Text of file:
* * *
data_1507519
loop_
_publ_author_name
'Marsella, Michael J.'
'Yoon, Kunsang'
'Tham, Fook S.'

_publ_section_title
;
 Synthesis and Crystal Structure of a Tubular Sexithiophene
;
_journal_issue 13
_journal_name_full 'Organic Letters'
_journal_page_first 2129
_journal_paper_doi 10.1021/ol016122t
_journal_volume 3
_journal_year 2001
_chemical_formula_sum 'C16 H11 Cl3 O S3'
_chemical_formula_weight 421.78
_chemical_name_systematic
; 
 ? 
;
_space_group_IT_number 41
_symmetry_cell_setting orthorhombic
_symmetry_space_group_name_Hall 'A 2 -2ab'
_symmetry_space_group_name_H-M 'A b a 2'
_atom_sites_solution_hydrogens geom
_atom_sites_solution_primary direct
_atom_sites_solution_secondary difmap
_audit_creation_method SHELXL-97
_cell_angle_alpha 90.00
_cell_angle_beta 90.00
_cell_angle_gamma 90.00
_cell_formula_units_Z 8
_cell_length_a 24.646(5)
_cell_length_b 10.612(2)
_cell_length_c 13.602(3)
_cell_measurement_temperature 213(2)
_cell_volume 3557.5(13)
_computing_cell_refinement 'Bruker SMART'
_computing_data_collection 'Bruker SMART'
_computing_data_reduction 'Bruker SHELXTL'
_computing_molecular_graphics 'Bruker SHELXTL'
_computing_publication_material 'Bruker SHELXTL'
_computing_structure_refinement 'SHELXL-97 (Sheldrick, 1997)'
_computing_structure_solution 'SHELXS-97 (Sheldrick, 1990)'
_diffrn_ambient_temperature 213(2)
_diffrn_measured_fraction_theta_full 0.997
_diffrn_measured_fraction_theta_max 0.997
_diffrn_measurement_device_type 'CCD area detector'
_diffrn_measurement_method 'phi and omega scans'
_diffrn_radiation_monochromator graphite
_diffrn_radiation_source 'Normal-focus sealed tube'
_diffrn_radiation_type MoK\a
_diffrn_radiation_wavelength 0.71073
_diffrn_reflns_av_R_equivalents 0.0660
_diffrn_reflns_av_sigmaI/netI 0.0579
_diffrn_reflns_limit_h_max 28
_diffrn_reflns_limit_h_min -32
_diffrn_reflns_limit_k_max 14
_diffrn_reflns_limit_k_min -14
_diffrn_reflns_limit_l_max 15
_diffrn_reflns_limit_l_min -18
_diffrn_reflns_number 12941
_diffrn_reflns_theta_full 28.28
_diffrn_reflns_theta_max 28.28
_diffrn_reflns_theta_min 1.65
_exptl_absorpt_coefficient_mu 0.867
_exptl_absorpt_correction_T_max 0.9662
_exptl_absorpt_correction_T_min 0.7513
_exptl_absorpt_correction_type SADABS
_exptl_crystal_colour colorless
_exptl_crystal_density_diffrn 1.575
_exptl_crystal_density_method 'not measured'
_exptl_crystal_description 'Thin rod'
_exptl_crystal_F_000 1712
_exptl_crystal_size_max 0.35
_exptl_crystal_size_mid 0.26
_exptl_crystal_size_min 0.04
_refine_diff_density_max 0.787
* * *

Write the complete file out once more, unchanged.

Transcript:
data_1507519
loop_
_publ_author_name
'Marsella, Michael J.'
'Yoon, Kunsang'
'Tham, Fook S.'

_publ_section_title
;
 Synthesis and Crystal Structure of a Tubular Sexithiophene
;
_journal_issue 13
_journal_name_full 'Organic Letters'
_journal_page_first 2129
_journal_paper_doi 10.1021/ol016122t
_journal_volume 3
_journal_year 2001
_chemical_formula_sum 'C16 H11 Cl3 O S3'
_chemical_formula_weight 421.78
_chemical_name_systematic
; 
 ? 
;
_space_group_IT_number 41
_symmetry_cell_setting orthorhombic
_symmetry_space_group_name_Hall 'A 2 -2ab'
_symmetry_space_group_name_H-M 'A b a 2'
_atom_sites_solution_hydrogens geom
_atom_sites_solution_primary direct
_atom_sites_solution_secondary difmap
_audit_creation_method SHELXL-97
_cell_angle_alpha 90.00
_cell_angle_beta 90.00
_cell_angle_gamma 90.00
_cell_formula_units_Z 8
_cell_length_a 24.646(5)
_cell_length_b 10.612(2)
_cell_length_c 13.602(3)
_cell_measurement_temperature 213(2)
_cell_volume 3557.5(13)
_computing_cell_refinement 'Bruker SMART'
_computing_data_collection 'Bruker SMART'
_computing_data_reduction 'Bruker SHELXTL'
_computing_molecular_graphics 'Bruker SHELXTL'
_computing_publication_material 'Bruker SHELXTL'
_computing_structure_refinement 'SHELXL-97 (Sheldrick, 1997)'
_computing_structure_solution 'SHELXS-97 (Sheldrick, 1990)'
_diffrn_ambient_temperature 213(2)
_diffrn_measured_fraction_theta_full 0.997
_diffrn_measured_fraction_theta_max 0.997
_diffrn_measurement_device_type 'CCD area detector'
_diffrn_measurement_method 'phi and omega scans'
_diffrn_radiation_monochromator graphite
_diffrn_radiation_source 'Normal-focus sealed tube'
_diffrn_radiation_type MoK\a
_diffrn_radiation_wavelength 0.71073
_diffrn_reflns_av_R_equivalents 0.0660
_diffrn_reflns_av_sigmaI/netI 0.0579
_diffrn_reflns_limit_h_max 28
_diffrn_reflns_limit_h_min -32
_diffrn_reflns_limit_k_max 14
_diffrn_reflns_limit_k_min -14
_diffrn_reflns_limit_l_max 15
_diffrn_reflns_limit_l_min -18
_diffrn_reflns_number 12941
_diffrn_reflns_theta_full 28.28
_diffrn_reflns_theta_max 28.28
_diffrn_reflns_theta_min 1.65
_exptl_absorpt_coefficient_mu 0.867
_exptl_absorpt_correction_T_max 0.9662
_exptl_absorpt_correction_T_min 0.7513
_exptl_absorpt_correction_type SADABS
_exptl_crystal_colour colorless
_exptl_crystal_density_diffrn 1.575
_exptl_crystal_density_method 'not measured'
_exptl_crystal_description 'Thin rod'
_exptl_crystal_F_000 1712
_exptl_crystal_size_max 0.35
_exptl_crystal_size_mid 0.26
_exptl_crystal_size_min 0.04
_refine_diff_density_max 0.787